With a future thrown into mayhem (Satoru running from the cops and getting into house fires 24/7), ERASED only seemed fun and truly thrilling in childhood; the future seems lost in purpose. Speaking of excitement, where its mystery failed to convince me, its thriller levels were off the charts! It seems every time red flashed across the white 1988 snow, my heart skipped a beat. That is, until you reach the last episode or two.

HERO WEEK SEGMENT: Archetypical Hero qualities represented by Satoru

I’ve taken a quick trip to Google to provide qualities of the typical hero. Let’s briefly exercise each prompt:

  • Unusual circumstances of birth; sometimes in danger or born into royalty
    • Other than the fact that his father is out of the picture, not much can be said for this one.
  • Leaves family or land and lives with others
    • Satoru, as we see it, is on a long journey from age 10 to 28. In the present, he lives by himself with a part-time job and a hobby he wishes to pursue. I assume he moved out not only because he was old enough, but because he wanted to get a job as a manga artist for his hero story, and his career path led him to the city where these kinds of options are more prevalent.
  • An event, sometimes traumatic, leads to adventure
    • The death of Sachiko is the big one, obviously. Satoru lost his one and only crutch supporting him in these seemingly purposeless days.
  • Hero has a special weapon only he can wield/always has supernatural help
    • “Revival” anyone? This is the weakest point, as his power is truly the unexplained supernatural, but all that matters is that he is given a second chance—only he can change fate.
  • The Hero must prove himself many times while on adventure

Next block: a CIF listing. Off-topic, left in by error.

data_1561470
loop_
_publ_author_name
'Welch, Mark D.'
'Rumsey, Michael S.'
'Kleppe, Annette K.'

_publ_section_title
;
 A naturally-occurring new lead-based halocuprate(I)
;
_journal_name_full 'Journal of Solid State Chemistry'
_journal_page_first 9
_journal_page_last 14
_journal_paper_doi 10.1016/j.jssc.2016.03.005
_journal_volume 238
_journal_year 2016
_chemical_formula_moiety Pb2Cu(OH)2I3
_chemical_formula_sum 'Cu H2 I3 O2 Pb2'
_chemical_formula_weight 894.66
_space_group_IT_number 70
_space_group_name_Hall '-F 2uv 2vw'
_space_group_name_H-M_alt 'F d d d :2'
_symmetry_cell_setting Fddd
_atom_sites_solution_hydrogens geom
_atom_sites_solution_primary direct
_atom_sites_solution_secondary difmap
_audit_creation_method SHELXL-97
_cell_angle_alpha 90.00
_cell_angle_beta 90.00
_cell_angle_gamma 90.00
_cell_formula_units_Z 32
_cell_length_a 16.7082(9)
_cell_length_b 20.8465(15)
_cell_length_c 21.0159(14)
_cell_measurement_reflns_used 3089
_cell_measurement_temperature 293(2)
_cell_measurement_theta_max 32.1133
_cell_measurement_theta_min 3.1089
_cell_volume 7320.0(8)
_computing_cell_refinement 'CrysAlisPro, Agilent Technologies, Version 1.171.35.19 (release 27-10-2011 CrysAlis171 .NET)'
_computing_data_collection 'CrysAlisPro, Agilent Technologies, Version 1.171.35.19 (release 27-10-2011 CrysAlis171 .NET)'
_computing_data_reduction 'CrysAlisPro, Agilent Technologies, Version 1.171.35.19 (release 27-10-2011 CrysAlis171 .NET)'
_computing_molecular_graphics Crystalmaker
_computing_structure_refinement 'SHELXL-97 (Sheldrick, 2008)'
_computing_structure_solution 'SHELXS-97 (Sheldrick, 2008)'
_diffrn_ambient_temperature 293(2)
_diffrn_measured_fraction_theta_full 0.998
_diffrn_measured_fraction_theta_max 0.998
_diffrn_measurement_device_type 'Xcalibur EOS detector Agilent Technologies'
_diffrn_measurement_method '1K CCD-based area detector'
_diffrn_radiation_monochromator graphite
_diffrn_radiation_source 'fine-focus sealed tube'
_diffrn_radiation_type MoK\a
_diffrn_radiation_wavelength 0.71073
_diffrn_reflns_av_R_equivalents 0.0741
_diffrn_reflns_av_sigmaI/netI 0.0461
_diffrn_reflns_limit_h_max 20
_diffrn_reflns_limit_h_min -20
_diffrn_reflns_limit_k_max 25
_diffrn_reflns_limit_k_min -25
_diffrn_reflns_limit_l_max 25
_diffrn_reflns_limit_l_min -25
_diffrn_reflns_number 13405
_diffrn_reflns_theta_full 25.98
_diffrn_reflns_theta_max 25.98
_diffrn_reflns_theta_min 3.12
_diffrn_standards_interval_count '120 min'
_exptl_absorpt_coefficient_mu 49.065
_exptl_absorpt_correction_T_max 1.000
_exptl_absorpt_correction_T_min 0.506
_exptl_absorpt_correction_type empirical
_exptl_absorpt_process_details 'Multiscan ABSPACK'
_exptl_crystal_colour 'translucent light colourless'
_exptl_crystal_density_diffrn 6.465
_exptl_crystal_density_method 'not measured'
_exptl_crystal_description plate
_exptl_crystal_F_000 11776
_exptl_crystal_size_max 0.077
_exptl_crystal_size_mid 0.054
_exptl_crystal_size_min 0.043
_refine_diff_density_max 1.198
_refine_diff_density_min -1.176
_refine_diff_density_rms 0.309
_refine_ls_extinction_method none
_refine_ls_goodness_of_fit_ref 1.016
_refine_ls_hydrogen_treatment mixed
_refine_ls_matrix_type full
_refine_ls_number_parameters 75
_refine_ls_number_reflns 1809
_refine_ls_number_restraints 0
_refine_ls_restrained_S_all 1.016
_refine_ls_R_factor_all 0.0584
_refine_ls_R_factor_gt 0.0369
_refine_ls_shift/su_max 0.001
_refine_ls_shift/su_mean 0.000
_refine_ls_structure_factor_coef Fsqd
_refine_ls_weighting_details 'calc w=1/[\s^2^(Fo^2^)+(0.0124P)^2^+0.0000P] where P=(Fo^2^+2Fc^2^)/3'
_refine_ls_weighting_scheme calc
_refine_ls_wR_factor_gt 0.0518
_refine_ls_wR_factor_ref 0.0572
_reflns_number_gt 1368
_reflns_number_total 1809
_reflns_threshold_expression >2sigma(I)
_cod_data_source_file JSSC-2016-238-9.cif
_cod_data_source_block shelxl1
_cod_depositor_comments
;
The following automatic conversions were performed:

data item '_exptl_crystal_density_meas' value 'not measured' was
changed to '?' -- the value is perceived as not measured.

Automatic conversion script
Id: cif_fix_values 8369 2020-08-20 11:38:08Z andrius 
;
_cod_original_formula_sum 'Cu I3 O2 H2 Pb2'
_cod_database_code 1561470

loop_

• Protect Kayo Hinazuki. Keep Airi out of harm’s way. Prove Jun Shiratori’s innocence. Save Sugita and Nakanishi. Find the murderer. These and many more challenges await Satoru on his rugged journey.
  • ***SPOILERS START HERE***
  • The journey and the unhealable wound
    • Coming in episode 9, Satoru is drowned by the killer, thus becoming ‘erased.’ Though the story proceeds to save his rear with the ‘sudden coma treatment,’ this imprisons Satoru for several years. When he reawakens, he is a changed man—he suffers brief amnesia, but then quickly marks the line between good and evil by pointing out the killer on the cold hospital rooftop. He won’t be able to regain these lost years, but they have changed him for the better, as he is able to see the wonderful lives that have sprouted from those he saved.
  • Hero experiences atonement with the father
    • Upon her sudden death, Satoru melts at being with his mom once again in the past. He uses her passing as a motivator (avengement) for seeking Kayo’s safety, watching over her and struggling against the inevitable.
  • When the hero dies, he is rewarded spiritually
    • THIS is the key one, and tends to affect people’s enjoyment. Clearly Satoru didn’t die at the end, but the part of him that revisited the past and was able to undergo “Revivals” is no longer with him. The traumatic event in episode 9 caused the split in spirit. For his work, Satoru is rewarded with a new start at middle-aged life rife with opportunity and good fortune, contrasting the beginning. But unlike most heroes, Satoru loses his special power, leaving us to assume that his journey wasn’t about a kid saving the lives of many, one about a man seeking redemption through experiencing loss. Because he mentions in the epilogue that he never experienced another “Revival,” we are led to believe that his mission is complete, which somewhat defies the typical hero. He ACTUALLY gets to relive his life, while most retire to death following their journey.
  • ***SPOILERS END HERE***

Good things have been said about ERASED for a reason: Its intense thriller fantasy atmosphere is awesome, the music and animation are top-notch, and Satoru is an exciting main character (voiced by an incredible actor, mind you). Fair enough. The end also gets a lot of slack for being anticlimactic. That I really also agree with. It all comes down to how you interpret the hero’s journey—Was the enemy too easily identifiable, or was Satoru’s reward too gracious? All that can be surely said is that we tend to notice how much we have only once we’ve lost it. In a town where only you went missing, I’m sure I would realize the impact you’ve made.